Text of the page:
It turns out that viscosity is extremely difficult to measure in non-Newtonian fluids like mastic gum. The viscosity of these fluids—how fast or slow they flow, how easily they can be deformed—not only varies with temperature and pressure, but also with stress. There’s not a linear relationship between any of these factors either, and so scientists resort to calling them “strange” and measure them with special devices called rheometers. While it may be hard to measure the viscosity of a strange fluid like mastic gum, it’s easy to sense it. Gum stretches out ribbon-like under gravity’s pull. There is a slow drag to its drips. Gum pools in blobs, creeps along the floor, looks and feels sticky but is hard to the touch.
Nina Canell first became interested in mastic when she saw a piece of Neolithic chewing gum displayed in a Finnish archaeological museum. (We’re warned that swallowed gum might stay in our stomachs for seven years, but 7,000 years is something else.) The preservation of this bit of gum seemed at odds with the substance’s generally pliable disposition, and Canell took this as an invitation to consider the nature of gum’s material state changes. Using wood columns, industrial poles, and, at the Institute, an austere shelving system, Canell’s latest body of work investigates mastic’s viscous potential and figures sculpture itself as a transformative material process. Material volatility, brought on by the storage and transfer of energy—this is central to Canell’s work.
If gum makes slow-moving and stealthy transitions, Nitinol—the other material in Canell’s installation—is quite the opposite. Colloquially called memory wire, Nitinol is a metal alloy that’s unusually sensitive to changes in temperature. Its crystal atomic structure contracts into the densest arrangement possible when heated; when cooled, the atoms loosen up. Practically this means that if memory wire is bent into a particular shape, it “remembers”—or stores—the shape every time it’s heated. Somewhat freakishly, it can keep going in and out of shape like this indefinitely. Memory wire appears in Canell’s work in a wall installation. A system of DC generators sends hot jolts of electricity through delicate wires that cavort with a jumpy staccato rhythm: a stored choreography activated by heat.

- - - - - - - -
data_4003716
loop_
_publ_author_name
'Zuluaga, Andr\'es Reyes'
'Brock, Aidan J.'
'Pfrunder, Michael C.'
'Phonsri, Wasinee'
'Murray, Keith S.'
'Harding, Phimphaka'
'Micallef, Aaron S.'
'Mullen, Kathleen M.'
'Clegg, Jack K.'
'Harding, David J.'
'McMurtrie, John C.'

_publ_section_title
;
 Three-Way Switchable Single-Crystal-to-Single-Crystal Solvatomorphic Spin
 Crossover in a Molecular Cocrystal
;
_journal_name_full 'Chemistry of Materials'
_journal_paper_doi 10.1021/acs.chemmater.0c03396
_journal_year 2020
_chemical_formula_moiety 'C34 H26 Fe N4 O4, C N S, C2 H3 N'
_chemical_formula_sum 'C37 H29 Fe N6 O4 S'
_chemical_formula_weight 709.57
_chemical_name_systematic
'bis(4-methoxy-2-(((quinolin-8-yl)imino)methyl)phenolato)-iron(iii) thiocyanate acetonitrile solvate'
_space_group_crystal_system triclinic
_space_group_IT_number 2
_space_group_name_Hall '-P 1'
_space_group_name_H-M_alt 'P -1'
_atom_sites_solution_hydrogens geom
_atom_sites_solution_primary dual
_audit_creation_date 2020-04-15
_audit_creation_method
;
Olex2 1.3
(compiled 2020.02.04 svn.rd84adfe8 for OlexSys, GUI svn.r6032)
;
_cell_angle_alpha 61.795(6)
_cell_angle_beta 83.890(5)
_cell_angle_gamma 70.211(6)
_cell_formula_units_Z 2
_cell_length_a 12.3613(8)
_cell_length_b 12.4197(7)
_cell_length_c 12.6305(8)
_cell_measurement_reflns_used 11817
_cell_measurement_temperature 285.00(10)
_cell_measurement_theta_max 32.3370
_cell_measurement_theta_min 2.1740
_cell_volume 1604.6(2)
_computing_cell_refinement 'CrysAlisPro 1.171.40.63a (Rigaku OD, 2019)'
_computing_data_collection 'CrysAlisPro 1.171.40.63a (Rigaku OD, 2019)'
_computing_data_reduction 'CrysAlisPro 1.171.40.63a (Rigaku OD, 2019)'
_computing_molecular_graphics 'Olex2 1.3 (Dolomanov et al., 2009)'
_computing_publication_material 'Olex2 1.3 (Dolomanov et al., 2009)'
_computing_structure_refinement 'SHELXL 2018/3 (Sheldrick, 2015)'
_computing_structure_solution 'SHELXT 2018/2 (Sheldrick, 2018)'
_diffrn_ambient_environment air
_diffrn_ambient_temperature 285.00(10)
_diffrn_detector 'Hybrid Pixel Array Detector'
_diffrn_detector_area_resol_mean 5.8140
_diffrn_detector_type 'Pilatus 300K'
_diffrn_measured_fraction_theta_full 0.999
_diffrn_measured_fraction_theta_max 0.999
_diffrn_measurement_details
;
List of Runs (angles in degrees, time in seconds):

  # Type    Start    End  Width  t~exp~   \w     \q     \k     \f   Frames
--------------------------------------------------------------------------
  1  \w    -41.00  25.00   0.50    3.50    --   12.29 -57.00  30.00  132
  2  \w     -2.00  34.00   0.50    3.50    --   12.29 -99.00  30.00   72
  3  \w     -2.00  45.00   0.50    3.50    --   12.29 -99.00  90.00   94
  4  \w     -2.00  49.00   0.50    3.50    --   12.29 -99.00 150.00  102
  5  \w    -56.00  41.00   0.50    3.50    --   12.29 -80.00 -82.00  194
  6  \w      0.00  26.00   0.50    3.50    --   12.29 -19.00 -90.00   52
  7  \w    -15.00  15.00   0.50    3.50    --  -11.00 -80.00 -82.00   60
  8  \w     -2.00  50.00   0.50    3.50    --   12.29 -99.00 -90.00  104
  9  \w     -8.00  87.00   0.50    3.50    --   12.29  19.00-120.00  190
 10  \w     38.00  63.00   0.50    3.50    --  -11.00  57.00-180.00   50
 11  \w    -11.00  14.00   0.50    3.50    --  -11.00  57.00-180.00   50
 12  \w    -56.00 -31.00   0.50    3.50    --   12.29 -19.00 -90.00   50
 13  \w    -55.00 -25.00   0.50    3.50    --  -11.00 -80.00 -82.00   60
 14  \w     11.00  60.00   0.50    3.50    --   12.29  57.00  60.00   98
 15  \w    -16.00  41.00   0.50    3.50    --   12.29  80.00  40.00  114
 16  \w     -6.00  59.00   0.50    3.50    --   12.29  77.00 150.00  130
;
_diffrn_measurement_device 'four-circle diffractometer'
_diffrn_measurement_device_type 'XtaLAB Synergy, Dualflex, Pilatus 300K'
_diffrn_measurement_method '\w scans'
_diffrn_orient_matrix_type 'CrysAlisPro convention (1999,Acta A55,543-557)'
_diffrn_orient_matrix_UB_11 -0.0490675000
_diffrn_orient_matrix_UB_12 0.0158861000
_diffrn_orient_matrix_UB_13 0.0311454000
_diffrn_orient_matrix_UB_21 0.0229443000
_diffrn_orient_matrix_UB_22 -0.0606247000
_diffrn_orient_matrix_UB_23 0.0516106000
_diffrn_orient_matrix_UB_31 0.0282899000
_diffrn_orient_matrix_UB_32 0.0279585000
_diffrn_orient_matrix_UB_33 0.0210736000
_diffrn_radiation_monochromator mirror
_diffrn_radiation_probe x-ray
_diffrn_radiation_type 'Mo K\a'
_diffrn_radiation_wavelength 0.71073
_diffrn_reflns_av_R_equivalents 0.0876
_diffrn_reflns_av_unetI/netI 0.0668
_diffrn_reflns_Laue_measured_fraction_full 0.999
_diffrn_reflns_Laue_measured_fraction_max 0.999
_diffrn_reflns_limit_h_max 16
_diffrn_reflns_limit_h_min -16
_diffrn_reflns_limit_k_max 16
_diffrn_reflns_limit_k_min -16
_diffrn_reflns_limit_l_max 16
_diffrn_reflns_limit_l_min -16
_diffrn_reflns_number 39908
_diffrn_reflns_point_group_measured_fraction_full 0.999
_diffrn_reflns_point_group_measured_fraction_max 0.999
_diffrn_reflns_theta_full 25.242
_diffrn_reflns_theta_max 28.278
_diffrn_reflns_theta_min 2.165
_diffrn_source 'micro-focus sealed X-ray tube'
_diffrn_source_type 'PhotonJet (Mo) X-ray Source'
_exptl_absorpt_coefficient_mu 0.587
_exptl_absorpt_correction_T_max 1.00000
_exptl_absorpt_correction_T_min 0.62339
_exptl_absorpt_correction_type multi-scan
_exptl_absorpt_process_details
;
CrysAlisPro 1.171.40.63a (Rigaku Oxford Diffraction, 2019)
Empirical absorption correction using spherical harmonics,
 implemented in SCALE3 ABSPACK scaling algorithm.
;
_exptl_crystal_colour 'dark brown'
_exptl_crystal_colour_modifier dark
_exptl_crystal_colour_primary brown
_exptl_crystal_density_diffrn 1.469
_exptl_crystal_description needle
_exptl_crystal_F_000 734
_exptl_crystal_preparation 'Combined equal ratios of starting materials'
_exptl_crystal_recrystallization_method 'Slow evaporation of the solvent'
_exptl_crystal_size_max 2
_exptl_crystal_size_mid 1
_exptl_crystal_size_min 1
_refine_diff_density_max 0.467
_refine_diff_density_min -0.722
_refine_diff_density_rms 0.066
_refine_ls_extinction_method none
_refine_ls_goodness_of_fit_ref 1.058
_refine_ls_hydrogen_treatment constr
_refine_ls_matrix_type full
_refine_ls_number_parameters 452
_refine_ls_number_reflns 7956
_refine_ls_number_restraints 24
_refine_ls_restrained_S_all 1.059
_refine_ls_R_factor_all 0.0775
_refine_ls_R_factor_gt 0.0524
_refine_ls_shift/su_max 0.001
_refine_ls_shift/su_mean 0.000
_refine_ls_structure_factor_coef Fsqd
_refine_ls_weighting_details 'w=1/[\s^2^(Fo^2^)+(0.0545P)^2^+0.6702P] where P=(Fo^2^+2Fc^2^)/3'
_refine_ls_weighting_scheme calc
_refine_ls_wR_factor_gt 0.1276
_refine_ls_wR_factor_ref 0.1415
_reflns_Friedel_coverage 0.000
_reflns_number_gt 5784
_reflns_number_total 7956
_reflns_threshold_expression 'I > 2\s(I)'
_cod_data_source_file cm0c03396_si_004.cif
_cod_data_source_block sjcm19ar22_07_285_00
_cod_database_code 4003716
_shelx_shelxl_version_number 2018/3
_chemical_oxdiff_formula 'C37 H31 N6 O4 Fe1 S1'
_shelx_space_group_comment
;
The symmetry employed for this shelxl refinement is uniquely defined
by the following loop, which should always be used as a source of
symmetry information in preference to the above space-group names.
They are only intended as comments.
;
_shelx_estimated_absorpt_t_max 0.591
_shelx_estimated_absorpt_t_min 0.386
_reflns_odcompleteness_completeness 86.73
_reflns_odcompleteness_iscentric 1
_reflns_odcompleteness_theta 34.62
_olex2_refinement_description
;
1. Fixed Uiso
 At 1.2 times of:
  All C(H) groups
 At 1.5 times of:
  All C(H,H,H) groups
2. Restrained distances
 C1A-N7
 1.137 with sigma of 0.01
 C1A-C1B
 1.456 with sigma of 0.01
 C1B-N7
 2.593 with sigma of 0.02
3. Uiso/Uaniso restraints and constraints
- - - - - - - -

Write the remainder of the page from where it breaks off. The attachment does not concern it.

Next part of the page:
Canell’s materials are common, but their behavior in her work is unpredictable. Some have a texture and mass familiar to us: not only chewing gum, but sticks, water, volumes of air; others we use frequently but rarely see, like memory wires, undersea cables, and fiber optic filament. Their arrangement heightens our sense of how they affect and are affected by what they come into contact with. In keeping with the complexity of the physical sciences, her sculptures express the emergent properties of dynamic systems; the artist’s materials, as much as the artist herself, have the final say in the forms they take. The artist discovers her works after she’s done with them.
Insisting on form-as-process, Canell is installing sculptures at the Artist’s Institute that take advantage of the exhibition’s four-month duration. Temperature, gravity, pressure, and stress are on display through her memory wires and mastic gum. In addition, a changing configuration of found cable sheaths—the rubbery skins that encase telecommunication wires and fiber optic cables—will shift over time on the gallery’s floor. Alongside these sculptures, Canell is showing a new film made collaboratively with Robin Watkins––her first in nearly a decade—that tracks the probing travels of a Leopard slug. The slug moves within a defunct electrical switchboard by way of sensors that respond to light, humidity, and smell